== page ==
When the bankrupt city of Stockton unveiled its plan to reorganize its debts last fall, it spread the financial pain among a host of bondholders. CalPERS was spared, and a potentially bloody fight over the sanctity of pension benefits was avoided.
This week, however, the California Public Employees’ Retirement System was involuntarily dragged back into the Stockton bankruptcy case. One bondholder that didn’t agree to Stockton’s plan is challenging the city in court, and demanding to know why CalPERS was able to avoid getting cut.
As a result, a top CalPERS official was summoned Wednesday to testify in the city’s bankruptcy trial in U.S. Bankruptcy Court in Sacramento.
The official, David Lamoureux, said Stockton couldn’t reduce its pension contributions without facing dire consequences: Its pension plan would be terminated, and unless it paid an exit fee of several hundred million dollars, its employees and retirees would likely suffer scaled-back benefits. The rest of the CalPERS system could be affected as well, with state and local agencies conceivably having to contribute funds to pay for the city’s benefit plan.
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CalPERS found itself in court, in a proceeding it would have preferred to avoid, because two bond funds managed by the Franklin Templeton challenged the city’s bankruptcy reorganization plan.
Even though the city decided not to try to cut its CalPERS payments, Judge Christopher Klein said he could rule that the pension fund could be treated like other creditors. “That’s what’s going on in my brain,” he said Tuesday, as quoted by the Stockton Record. “This is an opportunity to get to the bottom of it.”
The sanctity of pension benefits remains a raging political and legal issue as cash-stressed cities wrestle with retiree obligations. A judge ruled in Detroit’s bankruptcy, in a landmark decision, that government pensions can be scaled back, although the city later cut a deal with its retirees. The bankrupt city of San Bernardino owes CalPERS millions in overdue payments and has signaled it might try to roll back its pension obligations, but the two sides are in court-supervised mediation.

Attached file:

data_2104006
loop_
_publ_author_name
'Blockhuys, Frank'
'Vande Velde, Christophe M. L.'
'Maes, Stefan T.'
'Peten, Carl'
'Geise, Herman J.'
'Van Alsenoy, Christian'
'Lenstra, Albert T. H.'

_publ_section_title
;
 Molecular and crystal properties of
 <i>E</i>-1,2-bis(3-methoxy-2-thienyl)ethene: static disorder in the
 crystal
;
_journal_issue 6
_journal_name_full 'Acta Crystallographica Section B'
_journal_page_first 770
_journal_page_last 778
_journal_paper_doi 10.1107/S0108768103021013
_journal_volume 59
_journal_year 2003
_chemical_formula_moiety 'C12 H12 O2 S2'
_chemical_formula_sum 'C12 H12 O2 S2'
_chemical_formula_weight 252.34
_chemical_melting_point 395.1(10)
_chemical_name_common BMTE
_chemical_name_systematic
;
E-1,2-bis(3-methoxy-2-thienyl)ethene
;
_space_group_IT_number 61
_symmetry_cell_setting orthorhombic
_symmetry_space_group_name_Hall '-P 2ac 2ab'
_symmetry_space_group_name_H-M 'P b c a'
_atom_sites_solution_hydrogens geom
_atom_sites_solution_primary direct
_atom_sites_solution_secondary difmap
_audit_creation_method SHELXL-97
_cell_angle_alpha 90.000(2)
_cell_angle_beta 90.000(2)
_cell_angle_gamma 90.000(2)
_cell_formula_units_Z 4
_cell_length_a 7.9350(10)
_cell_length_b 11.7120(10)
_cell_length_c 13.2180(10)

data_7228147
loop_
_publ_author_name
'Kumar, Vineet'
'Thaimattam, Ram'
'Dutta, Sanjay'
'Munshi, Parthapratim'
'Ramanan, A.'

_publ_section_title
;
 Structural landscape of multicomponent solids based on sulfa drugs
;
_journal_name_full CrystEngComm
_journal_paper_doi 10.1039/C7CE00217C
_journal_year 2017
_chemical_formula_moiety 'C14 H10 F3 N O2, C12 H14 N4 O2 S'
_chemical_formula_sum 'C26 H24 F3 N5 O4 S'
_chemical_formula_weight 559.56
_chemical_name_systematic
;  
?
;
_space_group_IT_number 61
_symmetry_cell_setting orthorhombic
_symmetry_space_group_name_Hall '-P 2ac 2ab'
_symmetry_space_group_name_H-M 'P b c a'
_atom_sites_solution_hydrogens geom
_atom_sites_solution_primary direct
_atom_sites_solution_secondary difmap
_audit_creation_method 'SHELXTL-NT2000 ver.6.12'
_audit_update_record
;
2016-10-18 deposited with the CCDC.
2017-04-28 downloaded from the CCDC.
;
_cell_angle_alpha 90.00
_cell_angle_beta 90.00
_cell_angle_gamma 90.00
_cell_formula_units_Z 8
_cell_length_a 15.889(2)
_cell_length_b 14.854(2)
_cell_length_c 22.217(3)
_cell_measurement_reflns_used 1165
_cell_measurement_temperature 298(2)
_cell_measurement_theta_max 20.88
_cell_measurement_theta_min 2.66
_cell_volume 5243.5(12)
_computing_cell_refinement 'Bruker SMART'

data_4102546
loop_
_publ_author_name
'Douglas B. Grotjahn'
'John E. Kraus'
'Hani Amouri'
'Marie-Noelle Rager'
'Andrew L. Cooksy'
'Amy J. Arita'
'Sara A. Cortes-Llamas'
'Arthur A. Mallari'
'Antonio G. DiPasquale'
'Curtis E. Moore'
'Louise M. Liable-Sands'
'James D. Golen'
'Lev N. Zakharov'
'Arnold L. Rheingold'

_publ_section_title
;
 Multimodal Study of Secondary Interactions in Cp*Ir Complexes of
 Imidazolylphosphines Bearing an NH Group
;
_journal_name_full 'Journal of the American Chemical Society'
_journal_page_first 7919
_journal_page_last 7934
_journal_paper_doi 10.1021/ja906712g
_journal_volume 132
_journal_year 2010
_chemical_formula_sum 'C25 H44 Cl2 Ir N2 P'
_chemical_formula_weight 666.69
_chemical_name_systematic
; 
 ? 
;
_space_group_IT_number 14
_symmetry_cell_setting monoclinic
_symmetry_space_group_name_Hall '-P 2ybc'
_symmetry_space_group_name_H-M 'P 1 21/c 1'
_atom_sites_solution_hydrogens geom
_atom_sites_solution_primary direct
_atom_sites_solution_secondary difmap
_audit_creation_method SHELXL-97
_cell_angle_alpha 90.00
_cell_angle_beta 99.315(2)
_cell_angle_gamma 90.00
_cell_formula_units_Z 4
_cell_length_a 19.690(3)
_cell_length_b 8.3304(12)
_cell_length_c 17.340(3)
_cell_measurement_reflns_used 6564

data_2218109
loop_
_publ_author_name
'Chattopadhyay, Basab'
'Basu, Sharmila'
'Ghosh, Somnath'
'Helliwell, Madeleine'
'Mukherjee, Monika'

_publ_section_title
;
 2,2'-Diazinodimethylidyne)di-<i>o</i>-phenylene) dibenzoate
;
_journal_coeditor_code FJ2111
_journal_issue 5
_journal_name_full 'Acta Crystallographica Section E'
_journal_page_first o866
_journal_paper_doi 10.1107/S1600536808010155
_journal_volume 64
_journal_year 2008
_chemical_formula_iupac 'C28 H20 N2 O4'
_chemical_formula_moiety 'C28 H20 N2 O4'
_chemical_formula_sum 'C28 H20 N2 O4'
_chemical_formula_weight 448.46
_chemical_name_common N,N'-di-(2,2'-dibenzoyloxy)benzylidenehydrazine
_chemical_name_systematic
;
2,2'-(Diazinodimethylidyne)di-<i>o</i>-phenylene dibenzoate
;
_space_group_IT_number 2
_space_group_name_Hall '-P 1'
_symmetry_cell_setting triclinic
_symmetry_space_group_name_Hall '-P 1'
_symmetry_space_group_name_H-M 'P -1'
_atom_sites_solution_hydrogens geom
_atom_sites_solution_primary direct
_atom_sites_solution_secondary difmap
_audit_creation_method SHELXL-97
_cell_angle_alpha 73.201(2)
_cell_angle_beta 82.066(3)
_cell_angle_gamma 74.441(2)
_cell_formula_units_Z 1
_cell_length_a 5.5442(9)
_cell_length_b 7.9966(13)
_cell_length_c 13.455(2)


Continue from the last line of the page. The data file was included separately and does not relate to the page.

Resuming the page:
CalPERS has consistently maintained that pension contributions are sacred, even when the city in question is in financial stress.
“It goes to the fundamental premise of funding a pension plan,” Lamoureux, the pension fund’s deputy chief actuary, said in his court testimony. “We need a constant flow of contributions.”
Failure by Stockton to pay its annual $29 million in annual pension contributions could result in a city’s ouster from the CalPERS system, he said. Unless the city pays hundreds of millions of dollars to exit the system – a fee based on the city’s unfunded pension liabilities – the CalPERS board could reduce benefits to Stockton retirees, based on a pool of funds devoted to municipalities that have left the system.
If that pool ran dry, the rest of the CalPERS system could be tapped to cover Stockton’s benefits.
Last fall, Stockton proposed a wide-ranging plan to restructure $240 million in debt. Several bond firms and bond-insurance firms agreed to significant reductions in the amount they are owed. But Franklin Templeton and the city failed to make an agreement.